AirBnB behaves in a similar fashion, moving into cities and pretty much breaking how things operate. The legacy industry wants the city to shut down the ability for people to rent out rooms from companies like AirBnB, while the cities want to collect more taxes from this newly created revenue source, and of course people want extra money from their unused rooms/spaces. So pretty much Lose-Win-Win. However, recent data argues that the hotels aren’t losing out on much of anything. Which means that AirBnB might be catering to a wholly different demographic than what typical hotels do, which might be the couch surfing crowd.

AirBnB already has plans to test turning people’s kitchens into restaurants. Which offers a pretty interesting opportunity for all those folks that you always have felt that should make a restaurant, but can’t afford to. I think that this has the unique opportunity to allow more people to eventually start food trucks and then move into a full restaurant after some time and enough demand. However, this venture has even more potential legal issues than renting or replacing cabs. This is because, there are a lot of people that are pretty much slobs and have cockroaches. It doesn’t even have to be your fault that you have them. When I lived in Pittsburgh we had tons of baby cockroaches because our neighbors next door, where we shared a wall, were dirty filthy slobs that didn’t take care of things. Personally, I found it pretty disgusting to be dealing with the roaches, so we had our land lord clean it. However, if you didn’t live there you wouldn’t know about it. My guess is that for this to be successful AirBnB will have to work with local governments to figure out the best way to address these concerns, they are valid after all. I believe that what should happen is that AirBnB either creates its own agency to do the policing or partners to enable policing of homes that want to sign up for this. AirBnB will likely have to develop some sort of background check and methodology for ensuring safety and quality at their “restaurants.”

Once AirBnB conquers the kitchen, it’s likely that they could move into Uber’s space, because after bedrooms and kitchens there’s cars. Other options could be to rent out a home or a space to host parties, where the home owners could act as cooks, wait staff, and/or a combination of both – this could depend on the price and the offer made by the home owners. AirBnB could of course move into more conventional hotelier, however, this drives down their profit margins and makes them liable for a lot more activities. I don’t see this happening in the near future, unless they begin to put the competition out of order. Another space could be managing office spaces or shared spaces, similarly to what a lot of hotels do now.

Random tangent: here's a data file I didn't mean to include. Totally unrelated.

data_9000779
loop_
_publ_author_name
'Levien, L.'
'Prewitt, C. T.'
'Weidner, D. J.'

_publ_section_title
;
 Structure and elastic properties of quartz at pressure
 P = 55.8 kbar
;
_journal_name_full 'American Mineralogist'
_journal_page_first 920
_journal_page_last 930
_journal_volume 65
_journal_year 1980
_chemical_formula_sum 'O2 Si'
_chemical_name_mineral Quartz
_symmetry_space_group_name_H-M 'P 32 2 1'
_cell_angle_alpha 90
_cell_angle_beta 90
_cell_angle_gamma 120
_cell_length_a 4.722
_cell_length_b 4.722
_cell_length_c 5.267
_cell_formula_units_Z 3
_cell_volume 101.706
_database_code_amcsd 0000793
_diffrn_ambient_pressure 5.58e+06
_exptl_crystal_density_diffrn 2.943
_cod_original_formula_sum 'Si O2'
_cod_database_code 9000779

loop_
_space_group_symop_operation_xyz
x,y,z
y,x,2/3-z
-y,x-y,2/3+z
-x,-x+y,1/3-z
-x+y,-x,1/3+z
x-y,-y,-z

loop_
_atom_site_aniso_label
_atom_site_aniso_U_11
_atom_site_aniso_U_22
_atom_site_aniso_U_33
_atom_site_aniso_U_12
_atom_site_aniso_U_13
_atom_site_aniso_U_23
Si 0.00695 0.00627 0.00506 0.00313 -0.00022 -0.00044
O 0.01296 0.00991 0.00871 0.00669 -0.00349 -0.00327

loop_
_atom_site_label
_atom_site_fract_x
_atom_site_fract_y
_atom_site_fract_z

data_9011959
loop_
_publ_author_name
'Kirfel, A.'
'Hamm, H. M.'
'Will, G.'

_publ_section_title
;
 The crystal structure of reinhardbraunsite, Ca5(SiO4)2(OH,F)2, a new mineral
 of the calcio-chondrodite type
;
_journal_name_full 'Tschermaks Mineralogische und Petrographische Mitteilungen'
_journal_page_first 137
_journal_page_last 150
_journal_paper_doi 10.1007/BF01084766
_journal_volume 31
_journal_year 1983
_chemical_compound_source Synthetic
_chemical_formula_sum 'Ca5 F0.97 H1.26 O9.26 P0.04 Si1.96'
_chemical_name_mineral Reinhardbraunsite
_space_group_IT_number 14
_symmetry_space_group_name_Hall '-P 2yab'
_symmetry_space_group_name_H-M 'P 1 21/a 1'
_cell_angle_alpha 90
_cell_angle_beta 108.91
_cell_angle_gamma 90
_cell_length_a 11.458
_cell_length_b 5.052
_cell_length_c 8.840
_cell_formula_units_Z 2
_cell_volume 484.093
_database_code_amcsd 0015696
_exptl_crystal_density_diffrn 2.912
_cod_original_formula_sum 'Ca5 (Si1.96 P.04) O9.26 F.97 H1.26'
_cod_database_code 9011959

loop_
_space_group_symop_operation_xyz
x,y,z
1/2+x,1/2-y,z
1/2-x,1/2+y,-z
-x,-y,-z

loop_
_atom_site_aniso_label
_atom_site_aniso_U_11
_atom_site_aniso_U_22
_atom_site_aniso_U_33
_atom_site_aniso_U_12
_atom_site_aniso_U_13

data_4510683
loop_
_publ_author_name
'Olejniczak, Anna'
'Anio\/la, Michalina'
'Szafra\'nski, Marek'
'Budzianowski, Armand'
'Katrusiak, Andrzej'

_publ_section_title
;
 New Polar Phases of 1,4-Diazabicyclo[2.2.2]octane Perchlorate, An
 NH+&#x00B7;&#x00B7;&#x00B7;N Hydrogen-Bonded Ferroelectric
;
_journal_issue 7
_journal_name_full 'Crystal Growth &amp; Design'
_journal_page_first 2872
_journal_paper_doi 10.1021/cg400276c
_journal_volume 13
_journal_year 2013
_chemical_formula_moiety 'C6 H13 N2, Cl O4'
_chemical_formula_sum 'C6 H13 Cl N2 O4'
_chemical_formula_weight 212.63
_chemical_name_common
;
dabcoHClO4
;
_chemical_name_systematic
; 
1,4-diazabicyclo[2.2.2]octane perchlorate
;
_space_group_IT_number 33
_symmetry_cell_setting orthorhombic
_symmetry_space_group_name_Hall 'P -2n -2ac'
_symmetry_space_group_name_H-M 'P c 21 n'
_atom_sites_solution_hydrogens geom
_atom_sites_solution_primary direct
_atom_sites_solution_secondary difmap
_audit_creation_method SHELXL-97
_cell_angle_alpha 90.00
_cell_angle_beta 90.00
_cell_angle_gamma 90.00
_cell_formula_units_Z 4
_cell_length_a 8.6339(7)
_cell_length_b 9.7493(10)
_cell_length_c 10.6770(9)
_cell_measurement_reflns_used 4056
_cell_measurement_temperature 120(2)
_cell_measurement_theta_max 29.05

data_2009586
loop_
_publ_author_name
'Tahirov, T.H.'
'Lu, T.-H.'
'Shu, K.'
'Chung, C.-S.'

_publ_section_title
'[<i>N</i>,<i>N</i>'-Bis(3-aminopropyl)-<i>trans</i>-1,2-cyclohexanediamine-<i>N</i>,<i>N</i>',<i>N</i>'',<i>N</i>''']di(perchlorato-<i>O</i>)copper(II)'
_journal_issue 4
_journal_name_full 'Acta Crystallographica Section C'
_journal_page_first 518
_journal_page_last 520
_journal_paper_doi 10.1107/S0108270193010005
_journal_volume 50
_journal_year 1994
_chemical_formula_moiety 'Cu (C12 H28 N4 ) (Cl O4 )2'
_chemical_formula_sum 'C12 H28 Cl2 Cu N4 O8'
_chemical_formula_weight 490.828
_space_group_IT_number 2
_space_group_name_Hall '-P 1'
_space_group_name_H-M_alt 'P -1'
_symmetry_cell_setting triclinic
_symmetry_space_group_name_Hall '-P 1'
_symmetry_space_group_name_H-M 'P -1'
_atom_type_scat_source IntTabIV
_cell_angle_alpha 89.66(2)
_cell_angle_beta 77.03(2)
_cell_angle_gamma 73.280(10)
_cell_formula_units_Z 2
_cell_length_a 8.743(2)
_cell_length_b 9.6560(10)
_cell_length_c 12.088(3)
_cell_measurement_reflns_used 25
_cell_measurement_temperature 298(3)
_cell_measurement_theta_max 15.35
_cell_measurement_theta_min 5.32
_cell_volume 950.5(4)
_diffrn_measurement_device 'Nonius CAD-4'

I think that AirBnB has a lot of options to innovate without pushing up against local governments, however they will still have to figure out how to manage their restaurant idea first. I think they will work with that out with a pilot city first, figure out what works for them (probably NYC), then they can more likely quickly expand into other markets with that approach. I think they will also very likely work with the governments beforehand. I’m imagining that a city like Portland might be a second or third market for them to move into since it’s great for food trucks and already has a great relationship with AirBnB.

I think that AirBnB is going to have an easier time with local governments than Uber because it has a better reputation and seems to have been working with the governments from the start. I’m interested in seeing where they go in the next few years.

What can Interstellar Teach us about the tragedy of the Commons? (spoilers)

This post will contains some minor spoilers for the movie Interstellar. If you don’t want to read any spoilers, then stop reading now.

The tragedy of the commons represents a common good that without proper communication and planning can be destroyed through maximizing an individual’s utility. What does that mean? Well, a group of ranchers are sharing a field. One of them decides to make some additional money by buying, just ONE more head of cattle. He lets it eat in the grass that everyone else is sharing. No negative impact happens, the farmers discuss the number of cattle, which they had all agreed upon beforehand to be a set number. Since he increased his, everyone else does the same, eventually the land will not be able to sustain all the extra head of cattle, and the next year cattle start to die of starvation. Creating a crash in the economy.